SLAMDANCE FILM FESTIVAL 2023 REVIEW! Sweetheart Deal follows four sex workers in the unforgiving world of Aurora Avenue, Seattle. Kristine, Krista, Sara, and Tammy share a connection through their addictions and relationship with an unlikely benefactor, “Elliott,” the self-proclaimed “Mayor of Aurora Avenue.” The documentary, directed by Elisa Levine and Gabriel Miller, offers a brutal and authentic look at life on the street without ever feeling exploitative. Instead, the movie gives these women the outlet to tell their stories and record their path to a future.
Writer Karen KH Sim makes the film painful, visceral, and honest from the start. But the filmmakers eloquently capture the people behind the addiction and allow these women to craft their own narrative of the future. Levine and Miller have nearly unhindered access to their lives as Kristine, Krista, Sara, and Tammy try to get clean, deal with dope sickness, relapse, and find themselves back at the mercy of Aurora Avenue. Elliot brands himself as a “good Samaritan” of Seattle, allowing sex workers a place to stay for the night, food when starving, and even a makeshift rehab when they are detoxing. He comforts them at their lows and enables their highs. But betrayal and predators lurk in every corner of Aurora, and sometimes they are closer than friends.
“…follows four sex workers in the unforgiving world of Aurora Avenue…”
Levine and Miller never try to mold or push a narrative in Sweetheart Deal. The motion picture is never preachy or judgmental of the women or their addiction. Instead, it focuses completely on these four women to tell their own stories at the lowest point of their lives. Because of the focus on a human-centered and natural narrative, the film makes each of their arcs so much more powerful. Moments in the movie discuss the opioid epidemic and a search for justice personified. But Kristine, Krista, Sara, and Tammy are always given the final say, allowing them to explain how their life on the street began and many of their escapes (or attempts) from addiction and assault. It’s a story of survivors told in a way that will resonate beyond the streets of Seattle.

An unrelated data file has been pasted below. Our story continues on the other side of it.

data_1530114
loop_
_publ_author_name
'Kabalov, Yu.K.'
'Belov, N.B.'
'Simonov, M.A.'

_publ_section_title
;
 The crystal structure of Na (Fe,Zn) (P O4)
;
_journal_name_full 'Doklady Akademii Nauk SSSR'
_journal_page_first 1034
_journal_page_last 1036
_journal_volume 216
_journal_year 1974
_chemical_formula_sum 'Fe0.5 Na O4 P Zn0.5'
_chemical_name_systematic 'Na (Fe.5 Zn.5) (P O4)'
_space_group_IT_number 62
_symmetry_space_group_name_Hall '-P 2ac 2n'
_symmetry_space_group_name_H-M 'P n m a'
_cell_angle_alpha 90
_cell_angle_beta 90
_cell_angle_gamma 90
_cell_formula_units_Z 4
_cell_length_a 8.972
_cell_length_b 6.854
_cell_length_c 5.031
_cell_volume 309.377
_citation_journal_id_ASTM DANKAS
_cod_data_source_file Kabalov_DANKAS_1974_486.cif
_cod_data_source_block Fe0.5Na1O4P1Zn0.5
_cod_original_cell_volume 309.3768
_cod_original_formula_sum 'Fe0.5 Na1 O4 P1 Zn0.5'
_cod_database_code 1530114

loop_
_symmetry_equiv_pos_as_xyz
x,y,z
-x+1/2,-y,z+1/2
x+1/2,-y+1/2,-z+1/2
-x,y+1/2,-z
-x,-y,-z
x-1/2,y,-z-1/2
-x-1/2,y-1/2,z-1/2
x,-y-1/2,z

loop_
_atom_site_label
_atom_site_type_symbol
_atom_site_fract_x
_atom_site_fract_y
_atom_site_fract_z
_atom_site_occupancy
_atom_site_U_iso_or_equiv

There are scenes in Sweetheart Deal that could use more introduction or connective threads to the finale. However, minor shortcomings do nothing to diminish Levine and Miller’s superb ability to depict these women as who they are and who they will become. By the end, you feel like you’ve known these women your whole life. It makes each relapse much harder and every triumph deeply personal. Krista’s return to her birth name from her street name is moving and makes her even more unbreakable in her final scenes. Kristine, Krista, Sara, Tammy, and by extension the film, never try to be inspirational. Yet it’s a vehicle to document these women’s path to justice, getting clean, and stopping the cycle of addiction and abuse for the next group of women who show up on Aurora Avenue.
Saying that Sweetheart Deal is emotionally taxing is an understatement, but watching it is beyond fulfilling. The women depicted, and the entire team behind this production have created an astounding feat of documentary filmmaking. It’s authentic, brutal, empathetic, and above all, freeing. As you watch these women become free, you will be crushed by relapses and overjoyed when they overcome them. The movie features horrific twists and a harsh look at life on the street, but it also gives hope and allows its subjects the outlet to convey that message by simply being themselves. The documentary creates a complete story, never favoring the shame-heavy or the cliche inspirational versions of the steered-straight narrative; instead, Levine and Miller give us reality.
Sweetheart Deal screened at the 2023 Slamdance Film Festival.
"…an astounding feat of documentary filmmaking."